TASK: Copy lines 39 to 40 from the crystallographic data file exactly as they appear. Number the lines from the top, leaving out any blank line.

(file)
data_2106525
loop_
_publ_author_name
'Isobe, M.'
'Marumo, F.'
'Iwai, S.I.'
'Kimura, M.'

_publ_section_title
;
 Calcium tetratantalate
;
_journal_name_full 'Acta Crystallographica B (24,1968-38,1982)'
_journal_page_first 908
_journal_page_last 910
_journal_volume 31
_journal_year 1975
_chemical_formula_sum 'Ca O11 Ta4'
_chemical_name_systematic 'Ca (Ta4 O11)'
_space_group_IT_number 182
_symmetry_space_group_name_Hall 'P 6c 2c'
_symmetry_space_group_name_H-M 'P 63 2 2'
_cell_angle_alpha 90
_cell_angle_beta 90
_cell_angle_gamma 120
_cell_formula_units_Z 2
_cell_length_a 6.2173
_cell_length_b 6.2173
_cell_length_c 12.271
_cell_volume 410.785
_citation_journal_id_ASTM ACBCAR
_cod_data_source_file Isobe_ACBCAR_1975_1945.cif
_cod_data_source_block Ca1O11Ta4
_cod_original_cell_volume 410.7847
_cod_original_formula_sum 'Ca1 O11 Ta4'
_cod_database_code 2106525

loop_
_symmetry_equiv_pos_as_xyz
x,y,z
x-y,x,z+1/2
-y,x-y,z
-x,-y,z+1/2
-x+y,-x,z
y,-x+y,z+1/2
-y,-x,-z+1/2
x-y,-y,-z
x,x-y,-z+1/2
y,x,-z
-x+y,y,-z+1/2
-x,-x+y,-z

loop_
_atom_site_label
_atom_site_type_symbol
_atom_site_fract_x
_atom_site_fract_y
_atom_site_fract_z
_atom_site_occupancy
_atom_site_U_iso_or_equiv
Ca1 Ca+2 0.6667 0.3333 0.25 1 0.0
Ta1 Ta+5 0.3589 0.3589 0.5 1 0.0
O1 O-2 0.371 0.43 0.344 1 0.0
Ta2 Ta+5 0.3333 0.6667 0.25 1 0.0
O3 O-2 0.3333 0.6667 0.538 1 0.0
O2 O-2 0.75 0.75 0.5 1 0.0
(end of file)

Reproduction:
x-y,x,z+1/2
-y,x-y,z